Human urinary metabolomic profile of PPARalpha induced fatty acid beta-oxidation

Patterson, Andrew D; Slanar, Ondrej; Krausz, Kristopher W; Li, Fei; Höfer, Constance C; Perlík, Frantisek; Gonzalez, Frank J; Idle, Jeffrey R (2009). Human urinary metabolomic profile of PPARalpha induced fatty acid beta-oxidation. Journal of proteome research, 8(9), pp. 4293-300. Washington, D.C.: American Chemical Society 10.1021/pr9004103

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Activation of the peroxisome proliferator-activated receptor alpha (PPARalpha) is associated with increased fatty acid catabolism and is commonly targeted for the treatment of hyperlipidemia. To identify latent, endogenous biomarkers of PPARalpha activation and hence increased fatty acid beta-oxidation, healthy human volunteers were given fenofibrate orally for 2 weeks and their urine was profiled by UPLC-QTOFMS. Biomarkers identified by the machine learning algorithm random forests included significant depletion by day 14 of both pantothenic acid (>5-fold) and acetylcarnitine (>20-fold), observations that are consistent with known targets of PPARalpha including pantothenate kinase and genes encoding proteins involved in the transport and synthesis of acylcarnitines. It was also concluded that serum cholesterol (-12.7%), triglycerides (-25.6%), uric acid (-34.7%), together with urinary propylcarnitine (>10-fold), isobutyrylcarnitine (>2.5-fold), (S)-(+)-2-methylbutyrylcarnitine (5-fold), and isovalerylcarnitine (>5-fold) were all reduced by day 14. Specificity of these biomarkers as indicators of PPARalpha activation was demonstrated using the Ppara-null mouse. Urinary pantothenic acid and acylcarnitines may prove useful indicators of PPARalpha-induced fatty acid beta-oxidation in humans. This study illustrates the utility of a pharmacometabolomic approach to understand drug effects on lipid metabolism in both human populations and in inbred mouse models.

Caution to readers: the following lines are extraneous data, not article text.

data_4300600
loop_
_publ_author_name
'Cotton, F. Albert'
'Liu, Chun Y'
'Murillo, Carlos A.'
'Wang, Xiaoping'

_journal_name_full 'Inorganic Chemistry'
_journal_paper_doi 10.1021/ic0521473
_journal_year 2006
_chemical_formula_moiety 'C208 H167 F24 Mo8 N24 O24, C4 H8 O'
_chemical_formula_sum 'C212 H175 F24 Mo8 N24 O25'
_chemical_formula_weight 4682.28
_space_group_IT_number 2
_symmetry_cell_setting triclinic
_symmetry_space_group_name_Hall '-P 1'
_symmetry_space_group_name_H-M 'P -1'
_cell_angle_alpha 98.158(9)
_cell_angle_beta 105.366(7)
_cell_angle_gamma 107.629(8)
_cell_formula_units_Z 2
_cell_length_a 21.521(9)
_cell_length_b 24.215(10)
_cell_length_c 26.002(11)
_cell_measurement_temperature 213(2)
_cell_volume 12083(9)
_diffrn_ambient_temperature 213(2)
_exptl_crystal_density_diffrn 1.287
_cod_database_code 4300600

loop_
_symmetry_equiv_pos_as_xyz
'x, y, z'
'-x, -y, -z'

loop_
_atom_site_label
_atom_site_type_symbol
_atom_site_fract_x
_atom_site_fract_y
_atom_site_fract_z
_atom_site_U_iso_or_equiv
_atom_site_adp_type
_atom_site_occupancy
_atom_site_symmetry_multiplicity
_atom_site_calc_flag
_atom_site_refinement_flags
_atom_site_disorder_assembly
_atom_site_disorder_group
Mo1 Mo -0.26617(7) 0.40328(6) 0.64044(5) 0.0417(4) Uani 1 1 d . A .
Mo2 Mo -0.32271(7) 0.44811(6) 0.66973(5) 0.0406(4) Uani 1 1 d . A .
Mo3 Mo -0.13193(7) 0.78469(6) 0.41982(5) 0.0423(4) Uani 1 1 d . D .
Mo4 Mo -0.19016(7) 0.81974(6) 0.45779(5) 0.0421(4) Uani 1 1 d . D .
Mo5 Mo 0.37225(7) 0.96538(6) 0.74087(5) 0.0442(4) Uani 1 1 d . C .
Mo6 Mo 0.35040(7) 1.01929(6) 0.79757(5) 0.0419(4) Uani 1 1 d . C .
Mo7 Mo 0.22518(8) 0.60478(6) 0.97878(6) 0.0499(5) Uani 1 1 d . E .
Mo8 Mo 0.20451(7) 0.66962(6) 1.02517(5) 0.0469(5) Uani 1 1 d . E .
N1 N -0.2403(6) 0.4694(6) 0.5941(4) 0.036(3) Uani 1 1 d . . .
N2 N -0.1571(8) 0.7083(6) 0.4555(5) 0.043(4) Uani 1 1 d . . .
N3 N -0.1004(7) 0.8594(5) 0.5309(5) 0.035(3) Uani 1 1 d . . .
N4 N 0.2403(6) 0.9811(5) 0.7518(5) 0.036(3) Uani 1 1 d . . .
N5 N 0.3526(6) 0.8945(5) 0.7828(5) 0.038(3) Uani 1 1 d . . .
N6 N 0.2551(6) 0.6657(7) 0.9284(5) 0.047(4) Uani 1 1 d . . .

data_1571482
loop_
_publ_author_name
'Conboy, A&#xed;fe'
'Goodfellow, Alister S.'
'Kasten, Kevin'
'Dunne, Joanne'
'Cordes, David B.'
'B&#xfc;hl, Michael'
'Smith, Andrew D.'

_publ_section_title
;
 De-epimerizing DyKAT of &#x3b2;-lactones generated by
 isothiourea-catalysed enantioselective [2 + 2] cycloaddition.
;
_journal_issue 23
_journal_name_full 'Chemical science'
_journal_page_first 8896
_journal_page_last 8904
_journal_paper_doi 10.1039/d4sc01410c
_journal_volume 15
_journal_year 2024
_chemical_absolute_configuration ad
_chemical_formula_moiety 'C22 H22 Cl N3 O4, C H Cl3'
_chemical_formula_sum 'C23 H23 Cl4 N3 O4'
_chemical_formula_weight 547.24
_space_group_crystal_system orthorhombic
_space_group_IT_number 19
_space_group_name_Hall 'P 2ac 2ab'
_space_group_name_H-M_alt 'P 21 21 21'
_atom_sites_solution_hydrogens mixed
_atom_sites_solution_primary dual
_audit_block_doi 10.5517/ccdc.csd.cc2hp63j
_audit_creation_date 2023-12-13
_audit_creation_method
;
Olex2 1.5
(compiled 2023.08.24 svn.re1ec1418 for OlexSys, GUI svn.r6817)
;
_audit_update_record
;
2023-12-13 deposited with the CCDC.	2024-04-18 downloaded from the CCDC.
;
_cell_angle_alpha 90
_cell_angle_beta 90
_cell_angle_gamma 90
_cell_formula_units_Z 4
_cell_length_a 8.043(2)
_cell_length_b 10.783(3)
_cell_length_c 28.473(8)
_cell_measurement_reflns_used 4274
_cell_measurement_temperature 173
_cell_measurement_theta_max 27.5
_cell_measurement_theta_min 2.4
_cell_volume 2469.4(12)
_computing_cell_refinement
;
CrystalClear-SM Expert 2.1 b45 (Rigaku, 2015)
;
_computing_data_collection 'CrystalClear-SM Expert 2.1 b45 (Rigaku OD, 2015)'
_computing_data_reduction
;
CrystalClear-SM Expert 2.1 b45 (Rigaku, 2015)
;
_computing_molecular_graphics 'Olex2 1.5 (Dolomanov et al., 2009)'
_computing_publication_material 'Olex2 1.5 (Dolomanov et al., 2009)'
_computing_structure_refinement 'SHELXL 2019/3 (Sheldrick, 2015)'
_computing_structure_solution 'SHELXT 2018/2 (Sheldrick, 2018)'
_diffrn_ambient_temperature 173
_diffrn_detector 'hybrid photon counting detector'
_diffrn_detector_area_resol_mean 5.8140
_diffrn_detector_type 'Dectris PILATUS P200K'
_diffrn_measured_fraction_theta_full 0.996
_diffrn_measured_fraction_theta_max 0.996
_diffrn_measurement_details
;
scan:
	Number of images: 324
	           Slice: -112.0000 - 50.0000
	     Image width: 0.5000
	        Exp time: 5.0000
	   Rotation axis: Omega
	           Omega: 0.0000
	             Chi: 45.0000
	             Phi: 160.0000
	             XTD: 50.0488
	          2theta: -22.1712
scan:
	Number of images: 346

Item Type:

Journal Article (Original Article)




American Chemical Society




Factscience Import

Date Deposited:

04 Oct 2013 15:10

Last Modified:

04 May 2014 23:22

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URI: (FactScience: 195179)

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